Heterosexuality is often considered the “default” but that banner belongs to sexual fluidity

Two men holding hands behind the back of a woman cuddling with one of them
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“Something that the LGBT community always says is that your sexuality and identity can change at any time, but when it’s the other way around from gay to straight they get angry and say that it can’t.”

The former quote is a comment that was left on a CBN News video covering the Matthew Grech case. Matthew Grech is Christian charity worker who claims to have left his “homosexual lifestyle” for Jesus Christ. 

Grech is currently facing criminal charges for allegedly promoting conversion therapy practices in Malta during an online interview. 

Conservatives are outraged by the supposed hypocrisy of queer folks surrounding sexuality, but is it really hypocritical?

Why is it that LGBTQ+ people believe sexuality and gender identity are fluid yet also say a gay person cannot “turn” straight? Well, first of all, some LGBTQ+ people, even some who identify as gay, are in fact fluid and do sometimes engage in relationships with people of the opposite sex.

Since the beginning of time, heterosexuality has been viewed and promoted as the default. This is a product of the Christian patriarchal values many societies live by. 

Despite these values and all of the conditioning they come with, there has been plenty of evidence—throughout history—suggesting that it’s not true. 

If anything, sexuality is fluid for all genders and orientations. We’re conditioned to believe that you’re either straight or gay; if you’re not one, you’re the other. But, this is far from the truth.

In the book Not Gay: Sex Between Straight White Men Jane Ward shares insights about the various reasons why straight-identifying men engage in homosexual behavior.

But how is it possible for someone straight to engage in homosexual behavior and not be gay? Well, there’s a difference between sexual orientation, sexual identity, and sexual behavior.

Sexual orientation is defined as the quantity and duration of one’s same-sex or opposite-sex desires, often believed to be hardwired.

Sexual identity, on the other hand, is defined as how one identifies oneself; straight, gay, bisexual, etc. 

And finally, sexual behavior is defined as the actual behavior one engages in.

The distinction between sexual orientation, sexual identity, and sexual behavior are what make it possible for people’s extracurricular activities to deviate from their disclosed or perceived orientation.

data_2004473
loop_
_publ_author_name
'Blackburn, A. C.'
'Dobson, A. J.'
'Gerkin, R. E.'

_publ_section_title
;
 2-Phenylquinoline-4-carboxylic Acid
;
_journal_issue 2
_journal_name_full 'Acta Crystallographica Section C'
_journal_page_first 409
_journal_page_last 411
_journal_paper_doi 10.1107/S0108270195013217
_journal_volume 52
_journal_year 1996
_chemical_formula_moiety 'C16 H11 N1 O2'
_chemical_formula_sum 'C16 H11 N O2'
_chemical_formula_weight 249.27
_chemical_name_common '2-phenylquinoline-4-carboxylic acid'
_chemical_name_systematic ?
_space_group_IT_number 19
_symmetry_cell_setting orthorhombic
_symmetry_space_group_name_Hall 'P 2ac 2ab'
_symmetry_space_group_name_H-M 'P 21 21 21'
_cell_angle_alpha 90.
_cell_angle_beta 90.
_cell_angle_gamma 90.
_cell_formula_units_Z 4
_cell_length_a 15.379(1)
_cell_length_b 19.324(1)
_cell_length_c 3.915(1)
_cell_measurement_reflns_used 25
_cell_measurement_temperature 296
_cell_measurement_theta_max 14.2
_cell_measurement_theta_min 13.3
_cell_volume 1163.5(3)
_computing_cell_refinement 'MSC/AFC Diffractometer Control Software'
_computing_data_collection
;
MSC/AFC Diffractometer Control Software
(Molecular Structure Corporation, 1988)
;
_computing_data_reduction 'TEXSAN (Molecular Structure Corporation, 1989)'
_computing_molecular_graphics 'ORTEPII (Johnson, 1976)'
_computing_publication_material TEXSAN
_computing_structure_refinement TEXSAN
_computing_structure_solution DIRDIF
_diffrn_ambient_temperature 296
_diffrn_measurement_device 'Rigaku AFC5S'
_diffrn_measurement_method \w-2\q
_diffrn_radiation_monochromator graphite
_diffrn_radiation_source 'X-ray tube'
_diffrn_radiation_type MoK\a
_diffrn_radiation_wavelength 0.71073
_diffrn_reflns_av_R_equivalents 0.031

For decades, institutions like the army, prison and fraternities have manufactured circumstances where straight-identifying men are not only encouraged but sometimes forced to engage in behaviors that could be labeled as homosexual.

For fraternity boys, this means engaging in traditions such as the elephant walk or participating in a game of ookie cookie. In the Navy we see rituals of all kind including simulated oral and anal sex. And of course in prison, we see men have sex with other men due to the lack of access to women. 

The reason why the straight-identifying men who engage in the aforementioned homosexual behavior aren’t considered gay is because the encounter(s) are either situational or seen as patriotic rituals that promote male bonding and/or character-building.

This makes it abundantly clear that straight-identifying men are capable of engaging in homosexual behavior — proving their fluidity.

It’s important to note that straight-identifying men don’t simply engage in homosexual sexual behavior because they are required to, they also engage in it because they want to. 

In the 1940s, Dr. Alfred Kinsey created what we know today as The Kinsey Scale. Dr. Kinsey claims that sexuality exists on a spectrum ranging from 0 to 6; 0. exclusively heterosexual, 1. predominately heterosexual but slightly inclined to homosexual behavior, 2. predominately heterosexual but more than slightly inclined to homosexual behavior, 3. bisexual, 4. predominantly homosexual but more than slightly inclined to heterosexual behavior, 5. predominantly homosexual but slightly inclined to heterosexual behavior, and 6. exclusively homosexual.